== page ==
Some 68% of the grantees were hosted in the same country as their nationality, with 80% of all Israeli, British, Swedish, Finnish, Norwegian and French grantees hosted nationally, while all grantees from Lithuania, Luxembourg, Romania and Serbia were hosted by organisations in foreign countries.

The top proportion of foreign national grantees was hosted in Switzerland (74%) and Austria (70%). The largest number of ERC grantees from one country taking their grant to another country was nationals from Germany (250), Italy (178), USA (140), France (81), the Netherlands (72) and the UK (68).

The highest number of women grantees was from Romania (50%), Croatia (39%) and Portugal (37%), and the lowest proportion of women was from Norway (6.3%), Hungary (8.4%), Denmark (12.8%) and Sweden (13%).

Panel differences

ERC grant applications are evaluated by 25 panels across three thematic fields. Of these the lowest participation of women was in the panel “fundamental constituent matter” with 9%, and in “mathematics” with 9.7% being female grant holders. The highest proportion of women was found in “culture and cultural production” (44%), in “values, institutions, beliefs and behaviour” (42%), and in the “study of the human past” (33.8%).

The panels receiving the highest proportion of evaluated applications were “computer science and informatics”, “condensed matter physics” and “institutions, values, beliefs and behaviour”, and the panel with the least number of applications and funded projects was “environment and society”.

The average age of grant holders on the date of the closing of the calls in 2013 was 36.9 years old for starting or consolidator grants, 52.5 years old for advanced grants, and 40 years old for consolidator grants.

Top performing institutions and regions

Altogether more than 600 institutions in 30 countries have hosted ERC grantees, but 41% or 1,779 grants were awarded to the top 31 institutions.

The top recipients were CNRS in France (200), the Max Planck Institutes (128), the University of Cambridge (126), the University of Oxford (119), University College London (86), ETH Zürich (85), and the Weizmann Institute of Science (78).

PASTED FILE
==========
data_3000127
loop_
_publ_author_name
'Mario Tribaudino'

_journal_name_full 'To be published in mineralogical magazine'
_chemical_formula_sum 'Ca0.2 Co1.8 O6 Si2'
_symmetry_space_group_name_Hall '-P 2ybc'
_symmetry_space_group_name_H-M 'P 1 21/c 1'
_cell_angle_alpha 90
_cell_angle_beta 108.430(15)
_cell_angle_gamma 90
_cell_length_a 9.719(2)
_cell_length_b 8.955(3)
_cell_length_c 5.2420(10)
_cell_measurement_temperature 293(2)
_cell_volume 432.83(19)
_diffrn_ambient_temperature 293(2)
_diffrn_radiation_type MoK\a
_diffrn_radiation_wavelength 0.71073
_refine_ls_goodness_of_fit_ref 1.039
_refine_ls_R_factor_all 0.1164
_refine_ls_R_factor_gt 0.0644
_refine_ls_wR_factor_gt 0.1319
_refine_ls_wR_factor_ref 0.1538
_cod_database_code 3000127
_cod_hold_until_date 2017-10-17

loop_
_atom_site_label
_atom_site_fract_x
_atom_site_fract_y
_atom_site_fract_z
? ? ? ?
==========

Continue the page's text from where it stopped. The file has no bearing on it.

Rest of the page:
The ten micro-regions of Paris, West or Inner London, Munich, Cambridgeshire, Zürich, Oxfordshire, Barcelona, Greater Amsterdam, the Swiss Canton of Vaud (which encompasses the city of Lausanne) and Madrid alone account for 38% of the total grants under the StG, CoG and AG schemes.

This means that €2.9 billion of the ERC total grant scheme was hosted in these regions, which are the most developed and strongest research regions in Europe.

Application patterns

Table 7.02 in the report lists the number of submitted proposals in the top 100 host institutions and contains some stunning statistics on the application patterns.

For example, the University of Oslo submitted 229 applications and received 22 grants; Uppsala University submitted 253 applications and received 25; Stockholm University submitted 186 and received 13; and the University of Copenhagen submitted 326 and received 28.

These four Nordic universities on the top 100 list therefore submitted 994 applications and received a total of 88 ERC grants, a success rate of just under 8.5%.

Of these 100 top performing institutions with greater success rates, the Netherlands Cancer Institute submitted 29 applications and received 11 grants; the Centre for Genomic Regulation in Spain submitted 33 and received 13; the European Molecular Biology Laboratory Heidelberg submitted 49 and received 17; and ETH Zürich submitted 272 and received 85. Together these four institutions submitted 383 applications and received 126 grants, achieving a success rate of 38.5%.

This clearly illustrates the trend towards oversubscription of applications in the ERC programme, notably by the larger universities.